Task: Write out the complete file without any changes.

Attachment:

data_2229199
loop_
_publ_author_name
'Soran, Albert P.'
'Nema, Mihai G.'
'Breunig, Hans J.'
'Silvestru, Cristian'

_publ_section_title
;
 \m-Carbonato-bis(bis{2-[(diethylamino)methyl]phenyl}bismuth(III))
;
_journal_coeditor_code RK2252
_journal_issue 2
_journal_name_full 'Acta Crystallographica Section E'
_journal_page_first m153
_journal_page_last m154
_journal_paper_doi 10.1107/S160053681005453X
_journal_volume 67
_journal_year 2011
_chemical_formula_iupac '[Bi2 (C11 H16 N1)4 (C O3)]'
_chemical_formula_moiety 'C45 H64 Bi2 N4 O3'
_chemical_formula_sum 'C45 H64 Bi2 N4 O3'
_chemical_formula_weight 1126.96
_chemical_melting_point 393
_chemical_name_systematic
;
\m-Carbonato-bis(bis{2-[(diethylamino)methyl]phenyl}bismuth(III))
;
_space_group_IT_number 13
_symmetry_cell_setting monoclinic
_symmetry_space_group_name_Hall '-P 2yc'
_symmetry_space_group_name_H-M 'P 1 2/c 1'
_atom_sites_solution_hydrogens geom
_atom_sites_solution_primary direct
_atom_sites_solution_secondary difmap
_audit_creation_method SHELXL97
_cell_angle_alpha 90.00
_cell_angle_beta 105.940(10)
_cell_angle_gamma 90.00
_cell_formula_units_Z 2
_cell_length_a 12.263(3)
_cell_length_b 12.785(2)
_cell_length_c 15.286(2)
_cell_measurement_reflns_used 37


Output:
data_2229199
loop_
_publ_author_name
'Soran, Albert P.'
'Nema, Mihai G.'
'Breunig, Hans J.'
'Silvestru, Cristian'

_publ_section_title
;
 \m-Carbonato-bis(bis{2-[(diethylamino)methyl]phenyl}bismuth(III))
;
_journal_coeditor_code RK2252
_journal_issue 2
_journal_name_full 'Acta Crystallographica Section E'
_journal_page_first m153
_journal_page_last m154
_journal_paper_doi 10.1107/S160053681005453X
_journal_volume 67
_journal_year 2011
_chemical_formula_iupac '[Bi2 (C11 H16 N1)4 (C O3)]'
_chemical_formula_moiety 'C45 H64 Bi2 N4 O3'
_chemical_formula_sum 'C45 H64 Bi2 N4 O3'
_chemical_formula_weight 1126.96
_chemical_melting_point 393
_chemical_name_systematic
;
\m-Carbonato-bis(bis{2-[(diethylamino)methyl]phenyl}bismuth(III))
;
_space_group_IT_number 13
_symmetry_cell_setting monoclinic
_symmetry_space_group_name_Hall '-P 2yc'
_symmetry_space_group_name_H-M 'P 1 2/c 1'
_atom_sites_solution_hydrogens geom
_atom_sites_solution_primary direct
_atom_sites_solution_secondary difmap
_audit_creation_method SHELXL97
_cell_angle_alpha 90.00
_cell_angle_beta 105.940(10)
_cell_angle_gamma 90.00
_cell_formula_units_Z 2
_cell_length_a 12.263(3)
_cell_length_b 12.785(2)
_cell_length_c 15.286(2)
_cell_measurement_reflns_used 37